30 References 1.Horn C. Acute ischaemia of the anterior tibial muscle and the long extensor muscles of the toes. J Bone Joint Surg Am. 1945;27(4): Qvarfordt P, Christenson JT, Eklof B, Ohlin P, Saltin B. Intramuscular pressure, muscle blood flow, and skeletal muscle metabolism in chronic anterior tibial compartment syndrome. Clinical orthopaedics and related research. Oct 1983(179): Styf J. Diagnosis of exercise-induced pain in the anterior aspect of the lower leg. The American journal of sports medicine. Mar-Apr 1988;16(2): Detmer DE, Sharpe K, Sufit RL, Girdley FM. Chronic compartment syndrome: diagnosis, management, and outcomes. The American journal of sports medicine. May-Jun 1985;13(3): Pedowitz RA, Hargens AR, Mubarak SJ, Gershuni DH. Modified criteria for the objective diagnosis of chronic compartment syndrome of the leg. The American journal of sports medicine. Jan-Feb 1990;18(1):35-40.

31 References 6.Rorabeck CH, Bourne RB, Fowler PJ. The surgical treatment of exertional compartment syndrome in athletes. The Journal of bone and joint surgery. American volume. Dec 1983;65(9): Wallensten R. Results of fasciotomy in patients with medial tibial syndrome or chronic anterior-compartment syndrome. The Journal of bone and joint surgery. American volume. Dec 1983;65(9): Styf JR, Korner LM. Chronic anterior-compartment syndrome of the leg. Results of treatment by fasciotomy. The Journal of bone and joint surgery. American volume. Dec 1986;68(9): Edmundsson D, Toolanen G. Chronic exertional compartment syndrome in diabetes mellitus. Diabetic medicine : a journal of the British Diabetic Association. Jan 2011;28(1): Barnes M. Diagnosis and management of chronic compartment syndromes: a review of the literature. Br J Sports Med. Mar 1997;31(1):21-27.

32 References 11.Rajasekaran S, Kvinlaug K, Finnoff JT. Exertional leg pain in the athlete. PM & R : the journal of injury, function, and rehabilitation. Dec 2012;4(12): Hurschler C, Vanderby R, Jr., Martinez DA, Vailas AC, Turnipseed WD. Mechanical and biochemical analyses of tibial compartment fascia in chronic compartment syndrome. Annals of biomedical engineering. May-Jun 1994;22(3): Dahl M, Hansen P, Stal P, Edmundsson D, Magnusson SP. Stiffness and Thickness of Fascia Do Not Explain Chronic Exertional Compartment Syndrome. Clinical orthopaedics and related research. Sep Edmundsson D, Toolanen G, Thornell LE, Stal P. Evidence for low muscle capillary supply as a pathogenic factor in chronic compartment syndrome. Scandinavian journal of medicine & science in sports. Dec 2010;20(6): Birtles DB, Rayson MP, Casey A, Jones DA, Newham DJ. Venous obstruction in healthy limbs: a model for chronic compartment syndrome? Medicine and science in sports and exercise. Oct 2003;35(10):

33 References 16.Aweid O, Del Buono A, Malliaras P, et al. Systematic review and recommendations for intracompartmental pressure monitoring in diagnosing chronic exertional compartment syndrome of the leg. Clinical journal of sport medicine : official journal of the Canadian Academy of Sport Medicine. Jul 2012;22(4): Roberts A, Franklyn-Miller A. The validity of the diagnostic criteria used in chronic exertional compartment syndrome: A systematic review. Scandinavian journal of medicine & science in sports. Sep McDonald S, Bearcroft P. Compartment syndromes. Seminars in musculoskeletal radiology. Jun 2010;14(2): Bresler M, Mar W, Toman J. Diagnostic imaging in the evaluation of leg pain in athletes. Clinics in sports medicine. Apr 2012;31(2): Litwiller DV, Amrami KK, Dahm DL, et al. Chronic exertional compartment syndrome of the lower extremities: improved screening using a novel dual birdcage coil and in-scanner exercise protocol. Skeletal radiology. Nov 2007;36(11):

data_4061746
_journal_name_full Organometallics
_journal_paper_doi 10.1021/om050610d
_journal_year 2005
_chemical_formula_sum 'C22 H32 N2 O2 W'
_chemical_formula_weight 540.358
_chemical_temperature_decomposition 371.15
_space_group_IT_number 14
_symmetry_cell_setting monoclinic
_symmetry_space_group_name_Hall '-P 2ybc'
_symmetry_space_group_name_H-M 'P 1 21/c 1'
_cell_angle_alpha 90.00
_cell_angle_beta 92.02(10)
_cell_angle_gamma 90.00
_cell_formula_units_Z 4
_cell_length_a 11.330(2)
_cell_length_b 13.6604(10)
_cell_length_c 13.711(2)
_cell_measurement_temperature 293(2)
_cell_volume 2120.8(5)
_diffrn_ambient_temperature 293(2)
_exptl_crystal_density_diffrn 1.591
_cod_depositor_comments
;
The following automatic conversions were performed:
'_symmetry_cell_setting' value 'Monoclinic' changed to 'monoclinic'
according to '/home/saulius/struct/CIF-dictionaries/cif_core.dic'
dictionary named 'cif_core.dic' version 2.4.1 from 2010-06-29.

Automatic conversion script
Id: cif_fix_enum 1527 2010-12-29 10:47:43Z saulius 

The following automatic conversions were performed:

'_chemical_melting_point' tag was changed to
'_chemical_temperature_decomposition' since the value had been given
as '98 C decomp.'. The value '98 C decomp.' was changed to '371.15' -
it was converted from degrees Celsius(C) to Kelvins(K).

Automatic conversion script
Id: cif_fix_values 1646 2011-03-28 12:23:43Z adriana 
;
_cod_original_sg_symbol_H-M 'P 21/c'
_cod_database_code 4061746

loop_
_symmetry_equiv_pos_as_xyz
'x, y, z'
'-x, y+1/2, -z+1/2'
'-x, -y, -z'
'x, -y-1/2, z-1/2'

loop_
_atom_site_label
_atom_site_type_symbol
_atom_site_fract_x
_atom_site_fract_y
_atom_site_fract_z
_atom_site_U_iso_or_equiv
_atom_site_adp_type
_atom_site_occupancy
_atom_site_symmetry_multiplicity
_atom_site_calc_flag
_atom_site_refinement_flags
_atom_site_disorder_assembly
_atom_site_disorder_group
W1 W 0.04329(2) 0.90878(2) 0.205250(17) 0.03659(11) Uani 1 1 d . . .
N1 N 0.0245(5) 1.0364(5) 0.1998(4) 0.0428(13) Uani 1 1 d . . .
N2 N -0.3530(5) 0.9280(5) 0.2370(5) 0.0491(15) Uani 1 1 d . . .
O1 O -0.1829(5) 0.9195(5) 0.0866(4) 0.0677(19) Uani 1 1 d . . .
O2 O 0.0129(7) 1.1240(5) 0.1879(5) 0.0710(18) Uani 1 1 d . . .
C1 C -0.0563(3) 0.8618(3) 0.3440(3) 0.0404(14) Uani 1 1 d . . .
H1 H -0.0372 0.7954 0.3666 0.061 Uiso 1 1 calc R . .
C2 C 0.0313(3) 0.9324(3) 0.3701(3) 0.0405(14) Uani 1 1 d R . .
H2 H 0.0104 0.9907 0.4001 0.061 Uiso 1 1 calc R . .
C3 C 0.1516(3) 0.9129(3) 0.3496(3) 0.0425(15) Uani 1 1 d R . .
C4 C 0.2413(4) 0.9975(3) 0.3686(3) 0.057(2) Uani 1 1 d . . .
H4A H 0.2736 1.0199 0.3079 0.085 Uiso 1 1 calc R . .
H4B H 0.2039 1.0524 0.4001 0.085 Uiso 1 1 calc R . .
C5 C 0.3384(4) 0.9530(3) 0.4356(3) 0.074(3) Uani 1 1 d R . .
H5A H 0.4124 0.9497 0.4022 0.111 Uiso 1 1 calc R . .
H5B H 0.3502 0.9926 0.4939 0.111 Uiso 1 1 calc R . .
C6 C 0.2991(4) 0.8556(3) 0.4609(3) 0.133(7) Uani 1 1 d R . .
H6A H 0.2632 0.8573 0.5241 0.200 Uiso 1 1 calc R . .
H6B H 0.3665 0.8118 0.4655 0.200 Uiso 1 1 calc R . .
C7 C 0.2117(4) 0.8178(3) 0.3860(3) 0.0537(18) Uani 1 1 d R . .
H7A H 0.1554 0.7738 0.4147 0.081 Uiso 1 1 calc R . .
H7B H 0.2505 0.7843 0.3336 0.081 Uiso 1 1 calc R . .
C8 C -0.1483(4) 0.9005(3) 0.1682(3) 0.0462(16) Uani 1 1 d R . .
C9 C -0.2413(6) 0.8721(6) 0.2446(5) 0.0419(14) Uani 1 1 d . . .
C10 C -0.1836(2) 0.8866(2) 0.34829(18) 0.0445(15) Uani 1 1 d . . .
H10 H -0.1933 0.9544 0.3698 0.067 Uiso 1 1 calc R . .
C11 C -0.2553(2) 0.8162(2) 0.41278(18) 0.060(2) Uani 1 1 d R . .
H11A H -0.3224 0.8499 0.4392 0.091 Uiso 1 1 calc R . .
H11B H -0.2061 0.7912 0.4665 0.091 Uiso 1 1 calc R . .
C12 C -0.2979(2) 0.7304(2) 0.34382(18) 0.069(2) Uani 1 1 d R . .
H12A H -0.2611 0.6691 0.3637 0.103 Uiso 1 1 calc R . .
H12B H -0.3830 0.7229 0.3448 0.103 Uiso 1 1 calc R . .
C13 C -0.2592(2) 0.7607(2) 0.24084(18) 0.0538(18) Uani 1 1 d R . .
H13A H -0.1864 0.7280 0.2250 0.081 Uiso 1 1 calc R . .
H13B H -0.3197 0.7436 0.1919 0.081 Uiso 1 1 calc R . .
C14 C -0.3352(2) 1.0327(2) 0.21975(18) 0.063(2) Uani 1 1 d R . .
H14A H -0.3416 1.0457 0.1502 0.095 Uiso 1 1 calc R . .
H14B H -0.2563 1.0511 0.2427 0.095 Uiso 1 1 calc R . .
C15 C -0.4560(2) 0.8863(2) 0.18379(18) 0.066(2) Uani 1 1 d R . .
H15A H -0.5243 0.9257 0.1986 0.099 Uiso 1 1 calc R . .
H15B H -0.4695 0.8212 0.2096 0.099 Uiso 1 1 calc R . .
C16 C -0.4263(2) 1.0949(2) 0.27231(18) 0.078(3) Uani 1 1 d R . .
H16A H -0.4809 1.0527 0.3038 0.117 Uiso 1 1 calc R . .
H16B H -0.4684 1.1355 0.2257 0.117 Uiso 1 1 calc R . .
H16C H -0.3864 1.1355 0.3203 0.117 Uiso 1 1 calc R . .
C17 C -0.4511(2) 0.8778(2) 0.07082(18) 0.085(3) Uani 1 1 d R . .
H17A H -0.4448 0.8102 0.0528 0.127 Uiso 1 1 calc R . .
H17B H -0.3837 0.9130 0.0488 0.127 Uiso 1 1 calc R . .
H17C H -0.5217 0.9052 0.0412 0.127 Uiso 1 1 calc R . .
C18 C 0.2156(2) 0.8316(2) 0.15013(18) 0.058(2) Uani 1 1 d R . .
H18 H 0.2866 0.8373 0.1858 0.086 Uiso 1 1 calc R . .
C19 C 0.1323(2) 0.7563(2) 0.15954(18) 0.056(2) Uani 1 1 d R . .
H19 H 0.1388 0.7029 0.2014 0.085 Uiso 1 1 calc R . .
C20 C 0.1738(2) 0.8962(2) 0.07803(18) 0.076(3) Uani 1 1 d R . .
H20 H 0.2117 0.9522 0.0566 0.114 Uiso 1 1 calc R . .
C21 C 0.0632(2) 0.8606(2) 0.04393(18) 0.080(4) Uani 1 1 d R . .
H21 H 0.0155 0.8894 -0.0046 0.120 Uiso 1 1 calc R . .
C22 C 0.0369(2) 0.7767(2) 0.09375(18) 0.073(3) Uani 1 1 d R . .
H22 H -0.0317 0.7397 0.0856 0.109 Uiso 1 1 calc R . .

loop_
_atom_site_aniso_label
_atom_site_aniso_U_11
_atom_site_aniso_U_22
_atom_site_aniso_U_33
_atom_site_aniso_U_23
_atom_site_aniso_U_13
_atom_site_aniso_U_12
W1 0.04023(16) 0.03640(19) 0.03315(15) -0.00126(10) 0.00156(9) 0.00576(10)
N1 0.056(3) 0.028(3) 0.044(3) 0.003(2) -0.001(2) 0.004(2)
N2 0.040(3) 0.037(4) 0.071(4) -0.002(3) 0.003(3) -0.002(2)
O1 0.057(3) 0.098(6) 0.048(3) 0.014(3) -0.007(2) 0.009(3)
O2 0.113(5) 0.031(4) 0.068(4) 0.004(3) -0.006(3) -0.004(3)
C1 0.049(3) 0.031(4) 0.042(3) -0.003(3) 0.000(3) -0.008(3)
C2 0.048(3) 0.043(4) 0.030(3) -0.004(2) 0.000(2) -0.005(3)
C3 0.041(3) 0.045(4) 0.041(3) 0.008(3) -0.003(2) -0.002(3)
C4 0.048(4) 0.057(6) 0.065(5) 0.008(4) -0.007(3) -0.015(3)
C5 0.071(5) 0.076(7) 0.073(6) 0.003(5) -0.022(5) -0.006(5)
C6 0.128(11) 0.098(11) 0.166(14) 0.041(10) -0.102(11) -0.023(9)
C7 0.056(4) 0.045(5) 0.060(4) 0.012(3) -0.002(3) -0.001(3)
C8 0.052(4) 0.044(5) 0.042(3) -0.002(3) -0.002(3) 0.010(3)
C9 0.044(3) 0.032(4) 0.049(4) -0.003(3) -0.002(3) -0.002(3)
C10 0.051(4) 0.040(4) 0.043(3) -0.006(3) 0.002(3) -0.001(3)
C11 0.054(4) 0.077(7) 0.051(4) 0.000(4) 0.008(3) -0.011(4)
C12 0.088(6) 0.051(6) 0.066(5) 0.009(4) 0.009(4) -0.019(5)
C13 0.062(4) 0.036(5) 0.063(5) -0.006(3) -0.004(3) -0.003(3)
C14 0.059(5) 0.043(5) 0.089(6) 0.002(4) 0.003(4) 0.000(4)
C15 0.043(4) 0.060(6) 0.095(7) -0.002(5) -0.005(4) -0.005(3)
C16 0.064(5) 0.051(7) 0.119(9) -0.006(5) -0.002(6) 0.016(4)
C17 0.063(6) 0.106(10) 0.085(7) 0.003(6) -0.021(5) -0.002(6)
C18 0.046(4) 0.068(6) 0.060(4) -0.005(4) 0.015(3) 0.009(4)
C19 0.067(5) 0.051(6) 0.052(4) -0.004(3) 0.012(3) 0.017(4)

34 References 21.Rajasekaran S, Beavis C, Aly AR, Leswick D. The utility of ultrasound in detecting anterior compartment thickness changes in chronic exertional compartment syndrome: a pilot study. Clinical journal of sport medicine : official journal of the Canadian Academy of Sport Medicine. Jul 2013;23(4): Kirby RL, McDermott AG. Anterior tibial compartment pressures during running with rearfoot and forefoot landing styles. Archives of physical medicine and rehabilitation. Jul 1983;64(7): Diebal AR, Gregory R, Alitz C, Gerber JP. Effects of forefoot running on chronic exertional compartment syndrome: a case series. International journal of sports physical therapy. Dec 2011;6(4): Diebal AR, Gregory R, Alitz C, Gerber JP. Forefoot Running Improves Pain and Disability Associated With Chronic Exertional Compartment Syndrome. The American journal of sports medicine. Mar Isner-Horobeti ME, Dufour SP, Blaes C, Lecocq J. Intramuscular pressure before and after botulinum toxin in chronic exertional compartment syndrome of the leg: a preliminary study. The American journal of sports medicine. Nov 2013;41(11):

35 References 26.Wittstein J, Moorman CT, 3rd, Levin LS. Endoscopic compartment release for chronic exertional compartment syndrome: surgical technique and results. The American journal of sports medicine. Aug 2010;38(8): Packer JD, Day MS, Nguyen JT, Hobart SJ, Hannafin JA, Metzl JD. Functional outcomes and patient satisfaction after fasciotomy for chronic exertional compartment syndrome. The American journal of sports medicine. Feb 2013;41(2): Waterman BR, Laughlin M, Kilcoyne K, Cameron KL, Owens BD. Surgical treatment of chronic exertional compartment syndrome of the leg: failure rates and postoperative disability in an active patient population. The Journal of bone and joint surgery. American volume. Apr ;95(7): Brennan FH, Jr., Kane SF. Diagnosis, treatment options, and rehabilitation of chronic lower leg exertional compartment syndrome. Current sports medicine reports. Oct 2003;2(5):

36 Acknowledgments Dr. Jonathan Finnoff